It was a testing time at school today for more than 230,000 Queensland students.
While schools use the information gained to assist in setting curriculum agendas, educators say NAPLAN tests are only one part of assessing a student’s worth.
Sophie Barrington reports.
Classrooms around the state were quiet today, as students in grades three, five, seven and nine worked on numeracy and literacy.
Now in its fourth year, the NAPLAN Test has become a central tool in tracking student learning.
Sandy Davey, Graceville State School teacher: “The benefits of NAPLAN, as a teacher, lie in the data that it provides me so that I can be mindful of the strength and weaknesses of my class, so that I can plan in the future.”
But there is growing concern the test focuses too strongly on the core areas of English and Maths.
Ian Hall, Graceville State School Principal: “Across the key areas and we’re talking numeracy and literacy, in a primary school they’re the key areas, so that there makes NAPLAN a very worthy tool for us to use in this school.”
Queensland’s results have improved since 2008 when NAPLAN first started. But, while teachers agree it works well at the primary school level, this standardised test is just one piece of the curriculum puzzle.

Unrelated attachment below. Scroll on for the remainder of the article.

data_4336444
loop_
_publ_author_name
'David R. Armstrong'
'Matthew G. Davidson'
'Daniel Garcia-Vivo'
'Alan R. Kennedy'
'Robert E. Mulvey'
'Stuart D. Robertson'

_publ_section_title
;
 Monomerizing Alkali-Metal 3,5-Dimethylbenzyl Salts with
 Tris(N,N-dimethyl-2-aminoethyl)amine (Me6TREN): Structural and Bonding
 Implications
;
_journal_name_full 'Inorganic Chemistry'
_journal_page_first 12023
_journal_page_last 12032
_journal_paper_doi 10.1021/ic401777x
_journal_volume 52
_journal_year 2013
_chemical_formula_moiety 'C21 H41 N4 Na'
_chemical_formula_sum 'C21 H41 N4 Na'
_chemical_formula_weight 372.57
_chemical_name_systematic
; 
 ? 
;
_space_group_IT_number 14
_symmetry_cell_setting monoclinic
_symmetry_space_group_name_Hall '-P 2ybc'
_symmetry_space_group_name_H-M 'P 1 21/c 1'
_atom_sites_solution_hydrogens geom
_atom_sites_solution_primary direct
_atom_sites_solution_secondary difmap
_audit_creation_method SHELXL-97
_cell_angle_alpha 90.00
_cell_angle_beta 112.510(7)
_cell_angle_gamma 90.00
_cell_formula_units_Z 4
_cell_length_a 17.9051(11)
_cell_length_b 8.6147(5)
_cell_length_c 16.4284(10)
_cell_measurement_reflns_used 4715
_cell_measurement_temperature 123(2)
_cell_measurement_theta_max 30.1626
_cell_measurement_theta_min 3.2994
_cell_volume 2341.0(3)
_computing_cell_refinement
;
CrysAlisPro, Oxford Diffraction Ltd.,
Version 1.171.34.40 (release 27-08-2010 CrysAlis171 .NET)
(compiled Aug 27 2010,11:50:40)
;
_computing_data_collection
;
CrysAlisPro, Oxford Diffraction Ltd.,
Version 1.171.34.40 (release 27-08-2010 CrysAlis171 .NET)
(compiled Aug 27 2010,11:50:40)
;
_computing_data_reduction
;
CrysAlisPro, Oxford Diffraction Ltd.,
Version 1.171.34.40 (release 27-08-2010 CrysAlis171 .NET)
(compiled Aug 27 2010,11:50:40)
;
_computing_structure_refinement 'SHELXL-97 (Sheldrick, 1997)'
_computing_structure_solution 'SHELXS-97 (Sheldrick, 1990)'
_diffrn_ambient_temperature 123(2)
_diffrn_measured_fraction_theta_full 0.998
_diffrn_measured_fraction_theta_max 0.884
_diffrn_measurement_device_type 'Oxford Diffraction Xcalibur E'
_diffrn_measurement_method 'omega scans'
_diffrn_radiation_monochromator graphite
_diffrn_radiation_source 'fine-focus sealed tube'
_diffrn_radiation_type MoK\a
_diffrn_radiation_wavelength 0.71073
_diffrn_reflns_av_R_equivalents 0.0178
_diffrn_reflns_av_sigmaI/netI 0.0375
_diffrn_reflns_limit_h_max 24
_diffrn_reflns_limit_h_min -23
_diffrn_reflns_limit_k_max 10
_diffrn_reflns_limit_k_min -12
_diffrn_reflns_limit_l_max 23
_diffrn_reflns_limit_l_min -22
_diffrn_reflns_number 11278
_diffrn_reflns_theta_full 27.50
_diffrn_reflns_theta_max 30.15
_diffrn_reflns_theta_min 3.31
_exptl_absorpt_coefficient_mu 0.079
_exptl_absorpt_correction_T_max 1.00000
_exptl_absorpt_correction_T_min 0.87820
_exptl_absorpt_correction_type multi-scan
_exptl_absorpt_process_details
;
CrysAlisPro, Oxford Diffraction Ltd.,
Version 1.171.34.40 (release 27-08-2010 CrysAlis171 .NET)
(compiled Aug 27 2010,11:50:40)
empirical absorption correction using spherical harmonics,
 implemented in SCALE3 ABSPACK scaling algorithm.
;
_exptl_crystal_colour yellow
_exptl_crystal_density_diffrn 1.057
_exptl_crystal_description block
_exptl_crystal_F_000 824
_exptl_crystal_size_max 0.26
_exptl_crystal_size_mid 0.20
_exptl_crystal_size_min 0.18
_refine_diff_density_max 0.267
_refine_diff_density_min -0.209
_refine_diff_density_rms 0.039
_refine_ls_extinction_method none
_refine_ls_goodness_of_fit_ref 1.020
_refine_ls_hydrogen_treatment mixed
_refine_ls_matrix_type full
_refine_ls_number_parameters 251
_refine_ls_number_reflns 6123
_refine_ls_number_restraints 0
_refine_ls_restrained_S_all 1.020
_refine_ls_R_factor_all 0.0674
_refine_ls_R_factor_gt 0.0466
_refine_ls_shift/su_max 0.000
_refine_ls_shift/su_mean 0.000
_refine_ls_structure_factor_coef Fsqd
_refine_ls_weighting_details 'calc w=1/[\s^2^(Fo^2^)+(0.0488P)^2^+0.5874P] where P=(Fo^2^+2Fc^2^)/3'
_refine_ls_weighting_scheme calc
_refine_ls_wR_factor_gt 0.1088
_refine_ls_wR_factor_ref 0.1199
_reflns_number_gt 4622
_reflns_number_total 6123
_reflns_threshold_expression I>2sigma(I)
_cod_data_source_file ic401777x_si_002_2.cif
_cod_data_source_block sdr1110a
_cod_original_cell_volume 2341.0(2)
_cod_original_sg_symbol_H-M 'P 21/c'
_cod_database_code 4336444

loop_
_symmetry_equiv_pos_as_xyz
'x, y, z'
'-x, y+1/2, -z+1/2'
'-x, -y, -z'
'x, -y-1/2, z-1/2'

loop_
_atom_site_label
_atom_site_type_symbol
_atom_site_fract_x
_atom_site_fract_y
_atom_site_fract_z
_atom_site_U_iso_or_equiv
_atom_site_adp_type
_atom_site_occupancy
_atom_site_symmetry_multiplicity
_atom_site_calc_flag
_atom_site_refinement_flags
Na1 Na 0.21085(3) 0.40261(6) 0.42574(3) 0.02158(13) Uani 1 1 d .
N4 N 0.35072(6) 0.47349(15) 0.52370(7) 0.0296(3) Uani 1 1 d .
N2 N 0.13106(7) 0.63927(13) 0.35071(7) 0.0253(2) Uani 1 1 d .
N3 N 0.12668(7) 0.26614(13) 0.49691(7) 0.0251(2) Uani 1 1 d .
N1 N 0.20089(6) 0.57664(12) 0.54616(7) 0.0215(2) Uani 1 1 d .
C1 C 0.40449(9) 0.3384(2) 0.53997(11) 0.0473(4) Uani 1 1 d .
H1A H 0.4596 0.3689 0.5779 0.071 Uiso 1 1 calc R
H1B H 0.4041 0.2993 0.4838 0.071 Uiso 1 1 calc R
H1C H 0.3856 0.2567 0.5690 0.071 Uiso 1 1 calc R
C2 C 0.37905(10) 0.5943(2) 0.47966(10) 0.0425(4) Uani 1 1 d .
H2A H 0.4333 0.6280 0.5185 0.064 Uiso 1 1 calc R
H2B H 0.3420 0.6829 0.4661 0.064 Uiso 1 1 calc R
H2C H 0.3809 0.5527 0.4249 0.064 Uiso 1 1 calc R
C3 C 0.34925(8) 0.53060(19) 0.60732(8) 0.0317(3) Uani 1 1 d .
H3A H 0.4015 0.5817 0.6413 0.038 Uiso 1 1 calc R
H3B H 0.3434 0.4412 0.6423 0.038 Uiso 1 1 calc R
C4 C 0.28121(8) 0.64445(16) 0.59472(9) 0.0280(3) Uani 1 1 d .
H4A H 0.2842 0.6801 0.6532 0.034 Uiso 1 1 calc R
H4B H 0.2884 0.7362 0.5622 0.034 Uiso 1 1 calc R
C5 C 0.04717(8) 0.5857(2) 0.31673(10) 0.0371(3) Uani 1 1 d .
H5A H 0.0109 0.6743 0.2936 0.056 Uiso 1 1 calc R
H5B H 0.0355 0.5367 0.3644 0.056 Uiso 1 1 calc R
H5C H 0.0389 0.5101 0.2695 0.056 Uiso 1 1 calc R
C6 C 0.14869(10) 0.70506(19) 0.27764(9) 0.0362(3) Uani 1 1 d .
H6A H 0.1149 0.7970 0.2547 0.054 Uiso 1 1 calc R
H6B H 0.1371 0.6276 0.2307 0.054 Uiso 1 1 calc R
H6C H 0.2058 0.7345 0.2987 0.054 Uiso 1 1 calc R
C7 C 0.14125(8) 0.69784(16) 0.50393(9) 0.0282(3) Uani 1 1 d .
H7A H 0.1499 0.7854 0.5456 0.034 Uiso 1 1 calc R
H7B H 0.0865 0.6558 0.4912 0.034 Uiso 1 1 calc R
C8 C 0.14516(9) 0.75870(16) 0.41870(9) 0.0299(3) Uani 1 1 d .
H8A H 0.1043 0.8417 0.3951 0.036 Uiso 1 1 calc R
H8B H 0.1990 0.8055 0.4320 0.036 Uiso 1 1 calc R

Educators say that other assessment is still needed to test broader skills.
Ian Hall, Graceville State School Principal: “So are there other areas that we should be looking at? We have not stopped looking at those areas.”
It’s argued more emphasis should be placed on social skills and individual development.
Cameron Dick, Qld Education Minister: “These tests are only one of many indicators used to assess student performance, they aren’t the be all and end all of student testing, so students shouldn’t feel unnecessary pressure.”
Today was day one of NAPLAN testing – for students there’s two more days to go.
Sophie Barrington, QUT News.